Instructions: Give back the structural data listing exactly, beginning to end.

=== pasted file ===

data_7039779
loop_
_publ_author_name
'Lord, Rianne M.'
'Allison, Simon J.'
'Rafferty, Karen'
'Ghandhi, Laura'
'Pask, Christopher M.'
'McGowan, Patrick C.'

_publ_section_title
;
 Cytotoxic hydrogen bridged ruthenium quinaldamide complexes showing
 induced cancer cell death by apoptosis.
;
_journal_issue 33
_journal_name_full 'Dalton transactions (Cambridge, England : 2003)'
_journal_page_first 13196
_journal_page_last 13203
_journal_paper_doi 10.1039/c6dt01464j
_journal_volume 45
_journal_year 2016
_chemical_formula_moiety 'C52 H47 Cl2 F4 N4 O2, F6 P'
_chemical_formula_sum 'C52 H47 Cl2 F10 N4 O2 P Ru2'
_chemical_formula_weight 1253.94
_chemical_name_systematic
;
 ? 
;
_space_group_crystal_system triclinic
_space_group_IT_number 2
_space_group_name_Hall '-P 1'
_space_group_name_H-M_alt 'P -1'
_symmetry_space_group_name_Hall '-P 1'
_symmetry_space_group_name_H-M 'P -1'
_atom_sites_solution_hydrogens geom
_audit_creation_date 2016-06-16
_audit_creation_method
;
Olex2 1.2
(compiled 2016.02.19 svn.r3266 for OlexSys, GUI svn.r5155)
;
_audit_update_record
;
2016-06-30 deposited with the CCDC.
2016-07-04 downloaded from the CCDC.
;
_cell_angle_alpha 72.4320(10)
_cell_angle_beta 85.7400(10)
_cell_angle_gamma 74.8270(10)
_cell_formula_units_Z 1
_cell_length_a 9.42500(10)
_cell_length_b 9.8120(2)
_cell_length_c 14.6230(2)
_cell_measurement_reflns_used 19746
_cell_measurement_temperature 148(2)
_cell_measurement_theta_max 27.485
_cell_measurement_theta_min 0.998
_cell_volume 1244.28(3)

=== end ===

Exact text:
data_7039779
loop_
_publ_author_name
'Lord, Rianne M.'
'Allison, Simon J.'
'Rafferty, Karen'
'Ghandhi, Laura'
'Pask, Christopher M.'
'McGowan, Patrick C.'

_publ_section_title
;
 Cytotoxic hydrogen bridged ruthenium quinaldamide complexes showing
 induced cancer cell death by apoptosis.
;
_journal_issue 33
_journal_name_full 'Dalton transactions (Cambridge, England : 2003)'
_journal_page_first 13196
_journal_page_last 13203
_journal_paper_doi 10.1039/c6dt01464j
_journal_volume 45
_journal_year 2016
_chemical_formula_moiety 'C52 H47 Cl2 F4 N4 O2, F6 P'
_chemical_formula_sum 'C52 H47 Cl2 F10 N4 O2 P Ru2'
_chemical_formula_weight 1253.94
_chemical_name_systematic
;
 ? 
;
_space_group_crystal_system triclinic
_space_group_IT_number 2
_space_group_name_Hall '-P 1'
_space_group_name_H-M_alt 'P -1'
_symmetry_space_group_name_Hall '-P 1'
_symmetry_space_group_name_H-M 'P -1'
_atom_sites_solution_hydrogens geom
_audit_creation_date 2016-06-16
_audit_creation_method
;
Olex2 1.2
(compiled 2016.02.19 svn.r3266 for OlexSys, GUI svn.r5155)
;
_audit_update_record
;
2016-06-30 deposited with the CCDC.
2016-07-04 downloaded from the CCDC.
;
_cell_angle_alpha 72.4320(10)
_cell_angle_beta 85.7400(10)
_cell_angle_gamma 74.8270(10)
_cell_formula_units_Z 1
_cell_length_a 9.42500(10)
_cell_length_b 9.8120(2)
_cell_length_c 14.6230(2)
_cell_measurement_reflns_used 19746
_cell_measurement_temperature 148(2)
_cell_measurement_theta_max 27.485
_cell_measurement_theta_min 0.998
_cell_volume 1244.28(3)